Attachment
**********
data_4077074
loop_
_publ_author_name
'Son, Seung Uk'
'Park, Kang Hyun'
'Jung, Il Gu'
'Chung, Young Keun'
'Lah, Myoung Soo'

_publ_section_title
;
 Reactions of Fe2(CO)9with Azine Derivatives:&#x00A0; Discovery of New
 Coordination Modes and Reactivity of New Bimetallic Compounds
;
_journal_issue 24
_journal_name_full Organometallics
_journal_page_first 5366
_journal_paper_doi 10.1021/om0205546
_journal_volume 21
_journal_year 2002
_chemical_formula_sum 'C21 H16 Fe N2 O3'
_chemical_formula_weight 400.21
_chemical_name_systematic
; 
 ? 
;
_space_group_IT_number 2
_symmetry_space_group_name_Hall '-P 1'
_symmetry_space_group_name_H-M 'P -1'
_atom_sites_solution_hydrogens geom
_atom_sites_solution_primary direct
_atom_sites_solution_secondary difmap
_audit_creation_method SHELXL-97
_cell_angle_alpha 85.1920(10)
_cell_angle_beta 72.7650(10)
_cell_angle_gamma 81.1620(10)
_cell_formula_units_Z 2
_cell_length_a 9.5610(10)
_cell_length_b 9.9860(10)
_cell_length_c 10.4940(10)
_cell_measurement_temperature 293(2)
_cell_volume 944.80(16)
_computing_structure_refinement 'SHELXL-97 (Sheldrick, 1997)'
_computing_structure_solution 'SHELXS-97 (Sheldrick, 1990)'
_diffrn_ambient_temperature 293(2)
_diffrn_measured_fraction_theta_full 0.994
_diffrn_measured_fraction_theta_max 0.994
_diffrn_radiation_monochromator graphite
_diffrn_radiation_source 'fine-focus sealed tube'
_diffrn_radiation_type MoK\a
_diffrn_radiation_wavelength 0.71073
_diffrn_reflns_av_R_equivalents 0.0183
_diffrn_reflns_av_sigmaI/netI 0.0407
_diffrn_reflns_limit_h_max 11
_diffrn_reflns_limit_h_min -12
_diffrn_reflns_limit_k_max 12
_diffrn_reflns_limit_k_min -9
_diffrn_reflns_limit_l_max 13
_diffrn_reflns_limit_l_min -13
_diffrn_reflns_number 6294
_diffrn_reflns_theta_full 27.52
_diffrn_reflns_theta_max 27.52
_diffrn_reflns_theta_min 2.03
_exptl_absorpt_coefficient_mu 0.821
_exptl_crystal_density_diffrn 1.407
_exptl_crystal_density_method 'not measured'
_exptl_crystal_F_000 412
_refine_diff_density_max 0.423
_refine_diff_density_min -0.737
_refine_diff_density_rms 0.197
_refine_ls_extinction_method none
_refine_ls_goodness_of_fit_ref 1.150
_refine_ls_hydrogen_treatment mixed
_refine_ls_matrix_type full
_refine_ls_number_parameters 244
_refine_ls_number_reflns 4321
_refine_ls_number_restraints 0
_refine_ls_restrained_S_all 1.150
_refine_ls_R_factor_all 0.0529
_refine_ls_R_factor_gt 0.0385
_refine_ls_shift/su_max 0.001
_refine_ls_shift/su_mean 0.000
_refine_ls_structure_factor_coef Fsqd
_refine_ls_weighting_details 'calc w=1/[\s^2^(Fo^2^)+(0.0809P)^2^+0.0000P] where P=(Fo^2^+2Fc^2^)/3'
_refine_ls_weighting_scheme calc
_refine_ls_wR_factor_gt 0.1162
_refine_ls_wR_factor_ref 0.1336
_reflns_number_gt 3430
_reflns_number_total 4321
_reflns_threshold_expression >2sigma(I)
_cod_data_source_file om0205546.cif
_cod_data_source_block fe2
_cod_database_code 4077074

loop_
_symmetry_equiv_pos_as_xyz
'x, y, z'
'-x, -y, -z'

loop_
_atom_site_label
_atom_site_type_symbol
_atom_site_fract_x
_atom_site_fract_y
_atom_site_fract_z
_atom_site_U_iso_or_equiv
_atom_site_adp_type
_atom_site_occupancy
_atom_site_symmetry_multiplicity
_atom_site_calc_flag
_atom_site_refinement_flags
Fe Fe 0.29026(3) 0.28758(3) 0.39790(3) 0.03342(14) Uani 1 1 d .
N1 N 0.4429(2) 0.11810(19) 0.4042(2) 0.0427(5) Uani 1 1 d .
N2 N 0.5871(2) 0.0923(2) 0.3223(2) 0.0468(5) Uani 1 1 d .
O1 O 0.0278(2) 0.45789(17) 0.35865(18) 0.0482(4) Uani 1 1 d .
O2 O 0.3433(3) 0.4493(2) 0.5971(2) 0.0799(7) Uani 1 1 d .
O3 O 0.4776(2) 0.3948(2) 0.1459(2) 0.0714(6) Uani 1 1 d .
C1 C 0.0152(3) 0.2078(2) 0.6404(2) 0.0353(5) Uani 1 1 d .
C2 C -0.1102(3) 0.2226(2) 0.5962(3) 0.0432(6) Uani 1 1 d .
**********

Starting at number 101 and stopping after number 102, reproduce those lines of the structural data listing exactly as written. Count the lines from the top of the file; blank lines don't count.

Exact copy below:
_atom_site_fract_y
_atom_site_fract_z